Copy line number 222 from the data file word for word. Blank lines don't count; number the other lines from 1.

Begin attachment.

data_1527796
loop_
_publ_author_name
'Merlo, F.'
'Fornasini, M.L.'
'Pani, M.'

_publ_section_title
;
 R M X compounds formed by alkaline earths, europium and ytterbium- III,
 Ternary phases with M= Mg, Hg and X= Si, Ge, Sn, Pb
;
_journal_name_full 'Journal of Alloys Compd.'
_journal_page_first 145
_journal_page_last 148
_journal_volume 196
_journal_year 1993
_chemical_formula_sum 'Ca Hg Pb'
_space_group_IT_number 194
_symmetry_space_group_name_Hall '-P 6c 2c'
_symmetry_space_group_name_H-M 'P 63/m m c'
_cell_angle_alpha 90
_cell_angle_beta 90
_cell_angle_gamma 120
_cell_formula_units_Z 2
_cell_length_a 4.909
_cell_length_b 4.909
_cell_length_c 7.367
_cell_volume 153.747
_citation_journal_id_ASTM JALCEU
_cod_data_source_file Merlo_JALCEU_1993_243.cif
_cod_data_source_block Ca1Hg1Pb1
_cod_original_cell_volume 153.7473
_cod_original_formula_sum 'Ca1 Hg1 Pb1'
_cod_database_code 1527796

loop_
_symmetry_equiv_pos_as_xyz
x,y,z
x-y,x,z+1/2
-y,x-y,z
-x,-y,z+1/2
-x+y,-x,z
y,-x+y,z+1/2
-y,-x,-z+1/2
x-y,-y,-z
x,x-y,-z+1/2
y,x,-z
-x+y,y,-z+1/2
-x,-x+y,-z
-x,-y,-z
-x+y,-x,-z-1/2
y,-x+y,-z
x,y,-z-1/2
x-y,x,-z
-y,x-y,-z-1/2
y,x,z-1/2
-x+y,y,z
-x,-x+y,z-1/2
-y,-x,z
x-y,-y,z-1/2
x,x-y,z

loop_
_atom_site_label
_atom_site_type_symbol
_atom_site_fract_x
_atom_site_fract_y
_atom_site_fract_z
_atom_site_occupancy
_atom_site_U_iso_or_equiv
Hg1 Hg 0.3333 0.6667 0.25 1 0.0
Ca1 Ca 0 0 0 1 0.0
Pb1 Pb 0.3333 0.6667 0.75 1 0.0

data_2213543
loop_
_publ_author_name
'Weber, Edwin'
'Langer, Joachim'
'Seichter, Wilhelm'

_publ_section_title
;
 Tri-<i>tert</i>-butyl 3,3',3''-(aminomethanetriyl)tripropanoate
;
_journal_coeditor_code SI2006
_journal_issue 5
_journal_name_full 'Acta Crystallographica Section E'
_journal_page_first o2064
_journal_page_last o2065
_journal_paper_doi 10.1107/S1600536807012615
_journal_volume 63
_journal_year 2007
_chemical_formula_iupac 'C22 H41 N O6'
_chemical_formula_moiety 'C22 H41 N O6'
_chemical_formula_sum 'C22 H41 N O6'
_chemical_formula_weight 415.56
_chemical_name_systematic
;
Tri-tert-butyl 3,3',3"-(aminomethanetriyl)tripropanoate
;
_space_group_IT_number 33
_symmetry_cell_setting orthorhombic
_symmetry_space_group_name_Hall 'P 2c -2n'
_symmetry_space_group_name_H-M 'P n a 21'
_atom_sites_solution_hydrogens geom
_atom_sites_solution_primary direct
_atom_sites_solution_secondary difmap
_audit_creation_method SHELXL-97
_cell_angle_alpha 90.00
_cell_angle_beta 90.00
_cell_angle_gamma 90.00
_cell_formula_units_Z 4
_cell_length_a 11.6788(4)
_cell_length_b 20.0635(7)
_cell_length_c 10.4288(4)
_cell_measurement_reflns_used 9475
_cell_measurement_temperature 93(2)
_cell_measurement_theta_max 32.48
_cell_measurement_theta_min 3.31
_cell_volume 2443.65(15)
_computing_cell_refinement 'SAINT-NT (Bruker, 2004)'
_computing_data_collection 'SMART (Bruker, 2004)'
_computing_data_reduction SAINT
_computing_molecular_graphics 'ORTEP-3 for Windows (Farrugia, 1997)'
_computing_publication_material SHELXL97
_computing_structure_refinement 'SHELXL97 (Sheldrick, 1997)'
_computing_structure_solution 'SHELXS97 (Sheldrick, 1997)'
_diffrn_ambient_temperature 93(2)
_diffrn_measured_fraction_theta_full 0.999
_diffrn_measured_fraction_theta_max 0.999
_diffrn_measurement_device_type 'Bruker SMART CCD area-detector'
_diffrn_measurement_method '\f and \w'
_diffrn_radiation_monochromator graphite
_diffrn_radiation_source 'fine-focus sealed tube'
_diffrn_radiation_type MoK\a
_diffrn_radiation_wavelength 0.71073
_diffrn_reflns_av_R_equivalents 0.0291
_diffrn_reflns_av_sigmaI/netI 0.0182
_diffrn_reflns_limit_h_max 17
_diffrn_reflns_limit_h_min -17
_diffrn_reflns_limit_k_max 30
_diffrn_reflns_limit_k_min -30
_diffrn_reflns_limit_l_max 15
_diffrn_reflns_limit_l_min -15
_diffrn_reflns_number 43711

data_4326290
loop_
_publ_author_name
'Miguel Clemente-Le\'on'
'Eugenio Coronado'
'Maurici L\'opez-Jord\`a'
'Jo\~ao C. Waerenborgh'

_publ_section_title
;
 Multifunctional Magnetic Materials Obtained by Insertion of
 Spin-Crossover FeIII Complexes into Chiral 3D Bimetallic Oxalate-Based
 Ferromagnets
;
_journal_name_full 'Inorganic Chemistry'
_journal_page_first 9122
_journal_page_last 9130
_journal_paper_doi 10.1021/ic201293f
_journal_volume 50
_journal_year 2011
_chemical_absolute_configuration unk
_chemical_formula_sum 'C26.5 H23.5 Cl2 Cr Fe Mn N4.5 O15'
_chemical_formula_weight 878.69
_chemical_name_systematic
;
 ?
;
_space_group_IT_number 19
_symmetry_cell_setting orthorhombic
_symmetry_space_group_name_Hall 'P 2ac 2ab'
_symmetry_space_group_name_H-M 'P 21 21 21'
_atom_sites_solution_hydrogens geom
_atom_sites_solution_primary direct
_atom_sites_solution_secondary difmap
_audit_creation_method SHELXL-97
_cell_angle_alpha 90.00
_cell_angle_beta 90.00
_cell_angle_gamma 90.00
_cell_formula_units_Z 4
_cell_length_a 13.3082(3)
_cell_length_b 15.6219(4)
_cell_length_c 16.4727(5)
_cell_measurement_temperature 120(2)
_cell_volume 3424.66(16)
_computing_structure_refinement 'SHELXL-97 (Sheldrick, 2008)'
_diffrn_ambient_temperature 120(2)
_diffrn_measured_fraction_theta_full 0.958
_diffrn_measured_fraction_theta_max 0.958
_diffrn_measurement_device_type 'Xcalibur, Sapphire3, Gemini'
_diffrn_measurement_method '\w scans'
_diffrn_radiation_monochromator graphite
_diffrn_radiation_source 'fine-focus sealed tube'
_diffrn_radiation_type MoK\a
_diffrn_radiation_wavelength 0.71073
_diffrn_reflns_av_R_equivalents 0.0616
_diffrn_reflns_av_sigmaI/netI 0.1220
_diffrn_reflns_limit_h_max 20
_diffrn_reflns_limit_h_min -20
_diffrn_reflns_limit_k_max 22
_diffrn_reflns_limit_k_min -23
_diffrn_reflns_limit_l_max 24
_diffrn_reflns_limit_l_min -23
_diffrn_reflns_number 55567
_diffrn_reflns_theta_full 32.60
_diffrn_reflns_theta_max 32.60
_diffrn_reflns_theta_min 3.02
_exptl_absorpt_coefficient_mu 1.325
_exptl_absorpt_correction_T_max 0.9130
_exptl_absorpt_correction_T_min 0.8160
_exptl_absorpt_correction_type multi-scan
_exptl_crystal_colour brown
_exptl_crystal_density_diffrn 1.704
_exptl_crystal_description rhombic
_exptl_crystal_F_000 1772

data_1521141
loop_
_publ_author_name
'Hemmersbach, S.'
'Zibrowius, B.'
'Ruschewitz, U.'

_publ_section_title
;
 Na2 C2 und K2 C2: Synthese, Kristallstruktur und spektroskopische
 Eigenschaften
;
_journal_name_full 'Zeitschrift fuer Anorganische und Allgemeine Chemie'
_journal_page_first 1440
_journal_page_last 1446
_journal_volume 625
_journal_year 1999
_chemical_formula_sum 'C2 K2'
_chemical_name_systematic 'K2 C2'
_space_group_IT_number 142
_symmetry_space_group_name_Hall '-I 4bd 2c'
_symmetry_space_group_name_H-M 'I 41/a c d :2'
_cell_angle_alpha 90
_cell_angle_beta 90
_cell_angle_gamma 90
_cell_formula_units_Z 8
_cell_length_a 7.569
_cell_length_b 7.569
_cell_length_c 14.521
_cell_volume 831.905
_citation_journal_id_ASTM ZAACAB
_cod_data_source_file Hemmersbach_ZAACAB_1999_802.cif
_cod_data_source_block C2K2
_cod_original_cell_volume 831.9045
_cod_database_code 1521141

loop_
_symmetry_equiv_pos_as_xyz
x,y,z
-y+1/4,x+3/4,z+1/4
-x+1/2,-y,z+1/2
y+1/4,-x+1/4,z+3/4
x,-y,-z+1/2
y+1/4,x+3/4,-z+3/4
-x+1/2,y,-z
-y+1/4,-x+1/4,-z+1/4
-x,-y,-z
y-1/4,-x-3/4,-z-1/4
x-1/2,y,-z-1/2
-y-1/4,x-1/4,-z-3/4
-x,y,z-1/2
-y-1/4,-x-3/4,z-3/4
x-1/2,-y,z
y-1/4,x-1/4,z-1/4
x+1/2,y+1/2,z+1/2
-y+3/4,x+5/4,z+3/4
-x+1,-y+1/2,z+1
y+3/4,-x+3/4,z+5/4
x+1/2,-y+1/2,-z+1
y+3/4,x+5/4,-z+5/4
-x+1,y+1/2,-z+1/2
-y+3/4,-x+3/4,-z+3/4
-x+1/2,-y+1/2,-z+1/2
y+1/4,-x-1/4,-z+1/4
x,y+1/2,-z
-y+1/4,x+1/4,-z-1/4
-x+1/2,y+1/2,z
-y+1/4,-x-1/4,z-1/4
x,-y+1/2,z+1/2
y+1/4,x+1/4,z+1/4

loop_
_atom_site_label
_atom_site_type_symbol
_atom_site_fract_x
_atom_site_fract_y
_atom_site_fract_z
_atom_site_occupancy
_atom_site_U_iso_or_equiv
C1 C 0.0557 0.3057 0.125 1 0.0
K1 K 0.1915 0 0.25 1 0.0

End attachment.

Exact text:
_publ_section_title